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Big Box Stores, Stormwater And Zoning Ordinances, Oh My

Laine Kaplan-Levenson

In January the New Orleans City Council will resume hearings on a new Comprehensive Zoning Ordinance. It’s been 40 years since the city was this close to revamping regulations on how things get built.

As part of the CZO, a group of city officials, engineers and landscape architects are pushing for a greener design for New Orleans. One that will help the city better manage its localized flooding.

Matt Hollon, environmental program manager with the City of Austin, Texas’s Department of Watershed Management, recently showed a group of visiting New Orleans political leaders how porous pavement works by emptying a bottle of water onto the surface that absorbs liquids. But the scene was not happening in a lab. It’s a Walmart parking lot.

“They’ve got curb cuts in their medians, in their parking lot that allows stormwater to infiltrate," he said. "They’ve got a foot or two of gravel below their water quality and detention ponds that allows that to fill with stormwater and infiltrate.”

These green infrastructure features weren't all required; some were implemented by Walmart in addition to what was asked by the City of Austin. One city worker refers to the measures, which help absorb runoff from flash floods, and clean rainwater before it heads to a nearby creek, as, "kinda cool."

Credit Jesse Hardman / WWNO
Water being poured on porous pavement at an Austin Walmart parking lot

Kinda cool, and expected for big developers in a progressive city like Austin. But "kinda cool" aren’t the words New Orleans landscape architect Elizabeth Mossep would use to describe a Walmart parking lot here.

The store she's thinking about, recently built off of Gentilly Boulevard, is a sea of concrete with a few small shrubs and trees.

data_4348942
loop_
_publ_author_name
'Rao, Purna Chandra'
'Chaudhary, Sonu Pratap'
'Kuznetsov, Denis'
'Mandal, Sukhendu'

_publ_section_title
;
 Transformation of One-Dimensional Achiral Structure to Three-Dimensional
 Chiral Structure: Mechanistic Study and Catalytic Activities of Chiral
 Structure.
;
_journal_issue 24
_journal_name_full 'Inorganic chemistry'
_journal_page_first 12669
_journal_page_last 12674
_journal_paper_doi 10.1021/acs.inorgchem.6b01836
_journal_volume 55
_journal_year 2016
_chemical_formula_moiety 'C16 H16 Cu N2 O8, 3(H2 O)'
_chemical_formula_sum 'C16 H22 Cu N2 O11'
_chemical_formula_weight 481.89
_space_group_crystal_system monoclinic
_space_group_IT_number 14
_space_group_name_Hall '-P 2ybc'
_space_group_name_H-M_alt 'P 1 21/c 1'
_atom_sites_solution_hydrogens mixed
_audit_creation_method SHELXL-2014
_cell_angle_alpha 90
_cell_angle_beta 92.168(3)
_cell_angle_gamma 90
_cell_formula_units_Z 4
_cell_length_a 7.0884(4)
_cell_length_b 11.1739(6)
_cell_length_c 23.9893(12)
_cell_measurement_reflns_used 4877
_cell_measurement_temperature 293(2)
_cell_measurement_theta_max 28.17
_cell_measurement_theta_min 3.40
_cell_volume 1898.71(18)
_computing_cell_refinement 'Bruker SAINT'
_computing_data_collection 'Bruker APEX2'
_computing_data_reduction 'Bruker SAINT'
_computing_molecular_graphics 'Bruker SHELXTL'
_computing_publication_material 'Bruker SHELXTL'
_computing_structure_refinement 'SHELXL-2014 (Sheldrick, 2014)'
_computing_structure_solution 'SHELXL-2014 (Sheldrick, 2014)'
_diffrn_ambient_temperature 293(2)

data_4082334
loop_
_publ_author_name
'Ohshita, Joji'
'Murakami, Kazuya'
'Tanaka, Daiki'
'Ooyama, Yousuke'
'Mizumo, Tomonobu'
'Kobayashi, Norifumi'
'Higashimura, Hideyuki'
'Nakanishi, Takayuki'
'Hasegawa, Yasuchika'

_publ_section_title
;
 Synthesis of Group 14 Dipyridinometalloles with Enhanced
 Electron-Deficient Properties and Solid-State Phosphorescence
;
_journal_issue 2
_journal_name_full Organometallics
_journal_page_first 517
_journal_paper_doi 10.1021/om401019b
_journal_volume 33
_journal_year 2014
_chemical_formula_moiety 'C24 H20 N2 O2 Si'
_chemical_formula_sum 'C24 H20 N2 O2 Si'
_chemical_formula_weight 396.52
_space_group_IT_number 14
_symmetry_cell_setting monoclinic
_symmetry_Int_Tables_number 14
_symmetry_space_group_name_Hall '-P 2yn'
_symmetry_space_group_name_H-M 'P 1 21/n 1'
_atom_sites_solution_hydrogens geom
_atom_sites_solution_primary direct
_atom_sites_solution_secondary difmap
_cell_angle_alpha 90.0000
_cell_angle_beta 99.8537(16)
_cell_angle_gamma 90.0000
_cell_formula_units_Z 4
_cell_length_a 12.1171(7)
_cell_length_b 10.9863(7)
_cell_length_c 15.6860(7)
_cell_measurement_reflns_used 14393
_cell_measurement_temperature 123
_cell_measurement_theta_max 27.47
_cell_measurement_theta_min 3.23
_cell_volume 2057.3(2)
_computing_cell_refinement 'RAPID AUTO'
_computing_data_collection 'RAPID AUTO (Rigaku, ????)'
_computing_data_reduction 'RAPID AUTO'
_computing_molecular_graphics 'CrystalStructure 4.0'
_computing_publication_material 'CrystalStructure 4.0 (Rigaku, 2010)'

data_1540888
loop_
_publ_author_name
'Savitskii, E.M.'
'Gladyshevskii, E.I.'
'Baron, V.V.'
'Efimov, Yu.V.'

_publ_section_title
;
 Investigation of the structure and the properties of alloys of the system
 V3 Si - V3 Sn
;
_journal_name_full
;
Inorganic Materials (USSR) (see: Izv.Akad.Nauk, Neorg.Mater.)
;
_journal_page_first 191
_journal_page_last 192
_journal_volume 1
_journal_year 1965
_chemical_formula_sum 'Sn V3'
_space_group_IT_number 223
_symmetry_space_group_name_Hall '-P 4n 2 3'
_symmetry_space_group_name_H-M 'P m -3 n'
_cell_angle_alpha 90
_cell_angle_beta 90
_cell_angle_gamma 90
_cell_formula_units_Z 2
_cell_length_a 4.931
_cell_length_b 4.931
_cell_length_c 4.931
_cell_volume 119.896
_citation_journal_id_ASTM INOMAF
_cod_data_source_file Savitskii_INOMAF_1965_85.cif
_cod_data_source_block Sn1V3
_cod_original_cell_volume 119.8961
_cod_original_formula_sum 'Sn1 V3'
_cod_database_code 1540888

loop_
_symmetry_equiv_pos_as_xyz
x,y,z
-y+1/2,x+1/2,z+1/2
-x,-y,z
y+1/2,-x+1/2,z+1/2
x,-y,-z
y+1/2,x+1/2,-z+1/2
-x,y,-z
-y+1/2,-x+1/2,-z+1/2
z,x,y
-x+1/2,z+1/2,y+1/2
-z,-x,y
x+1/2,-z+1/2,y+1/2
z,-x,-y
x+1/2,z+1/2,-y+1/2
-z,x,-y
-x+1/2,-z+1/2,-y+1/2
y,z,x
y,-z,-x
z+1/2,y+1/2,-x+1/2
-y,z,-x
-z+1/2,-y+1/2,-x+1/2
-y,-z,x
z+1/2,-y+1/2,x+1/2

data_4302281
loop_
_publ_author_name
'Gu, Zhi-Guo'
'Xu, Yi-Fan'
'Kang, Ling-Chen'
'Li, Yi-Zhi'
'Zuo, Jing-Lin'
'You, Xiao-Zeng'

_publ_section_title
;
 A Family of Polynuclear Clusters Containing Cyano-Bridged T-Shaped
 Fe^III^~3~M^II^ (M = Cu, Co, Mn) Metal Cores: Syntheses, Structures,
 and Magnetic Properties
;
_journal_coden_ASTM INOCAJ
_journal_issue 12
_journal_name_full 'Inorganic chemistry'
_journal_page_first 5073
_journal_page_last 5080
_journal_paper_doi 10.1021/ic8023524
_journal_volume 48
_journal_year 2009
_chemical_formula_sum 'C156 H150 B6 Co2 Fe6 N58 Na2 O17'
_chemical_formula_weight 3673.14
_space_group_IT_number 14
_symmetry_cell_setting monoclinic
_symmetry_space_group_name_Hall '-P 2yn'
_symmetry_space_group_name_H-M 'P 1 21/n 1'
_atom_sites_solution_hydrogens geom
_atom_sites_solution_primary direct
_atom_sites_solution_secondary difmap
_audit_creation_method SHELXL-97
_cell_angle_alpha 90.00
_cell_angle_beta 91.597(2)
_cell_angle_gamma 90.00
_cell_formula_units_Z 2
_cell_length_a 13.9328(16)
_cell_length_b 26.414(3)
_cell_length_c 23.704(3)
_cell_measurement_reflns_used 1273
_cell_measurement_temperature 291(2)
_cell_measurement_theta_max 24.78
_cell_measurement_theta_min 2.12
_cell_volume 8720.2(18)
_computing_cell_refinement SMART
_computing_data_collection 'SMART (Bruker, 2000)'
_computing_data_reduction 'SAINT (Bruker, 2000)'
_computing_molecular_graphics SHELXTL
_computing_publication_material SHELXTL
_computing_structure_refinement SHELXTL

"What we're seeing is absolutely, stock-standard, lowest common denominator parking lot," she says. "We've got acres of concrete, we've got concrete curbs, and then we've got the minimum landscape requirements that are required under the building code."

In this Walmart parking lot, rainwater gets redirected into the local drainage system as quickly as possible. That’s true for the new Costco and medical buildings being built along Tulane Avenue as well too. Why are developers still paving over a city known for its floods?

"There has been no storm water regulations in this city. There's been no landscape regulations in this city," says Dale Thayer, a senior environmental planner for the City of New Orleans. He’s been part of the team drafting a new comprehensive zoning ordinance, or CZO, something the city hasn’t done in 40 years.

He says continuing to allow developers to pave over everything isn’t sustainable. "Once you back up the storm drains, then the integrity of that subsurface infrastructure gets fractured over time." That’s when you get concrete cracking and sinking.

Under the new CZO, developers will have to design buildings that absorb stormwater on site, and consult experts about water management strategies. Local landscape architect Dana Brown says that means actually asking businesses that want to build here to go the extra mile.

"We don’t value ourselves enough," she says. "We think we should be out there begging for someone to come here and we should be walking around a bit snootier. We should say 'You wanna come here? Okay, this is what you need to do — and if you don't want to do that, then you can’t come.'"

Credit Jesse Hardman / WWNO
A stormwater retention site behind a Walmart in Austin, Texas.

New Orleans City Councilmember Susan Guidry says she’s glad Costco wanted build in her neighborhood, but regrets the missed opportunity with the parking lot. "Nobody made 'em do anything with regard to stormwater management — this is when I told myself 'never again.'"

The city was worried Costco would build outside Orleans Parish if the company was asked to do anything special. But landscape architect Elizabeth Mossep says companies can save money through green design. She says a green retrofit on a parking lot in Baton Rouge saved a client millions.

Back at the Walmart parking lot, Mossep is imagining what might have been if she’d been consulted on the building plan. "We would see more tree canopy, and we'd probably see a series of detention basins or rain gardens around the periphery of the site."

Pouring a bottle of water on the concrete parking lot brings Mossep back to reality. "The water is just puddling there on the concrete. It’s not getting used, it’s just making the concrete wet."

Mossep is hoping, if the new comprehensive zoning ordinance gets passed, the next big parking lot built in New Orleans will put that water to use.

Support for WWNO's Coastal Desk comes from the Walton Family Foundation, the Greater New Orleans Foundation, and the Kabacoff Family Foundation.

As the new Coastal Reporter, Jesse Hardman will draw on 15 years of worldwide experience in radio, video and print journalism. As a radio reporter he has reported for NPR, BBC, and CBC, and for such familiar programs as Marketplace, This American Life, Latino USA, and Living on Earth. He served as a daily news reporter and news magazine producer for WBEZ in Chicago.

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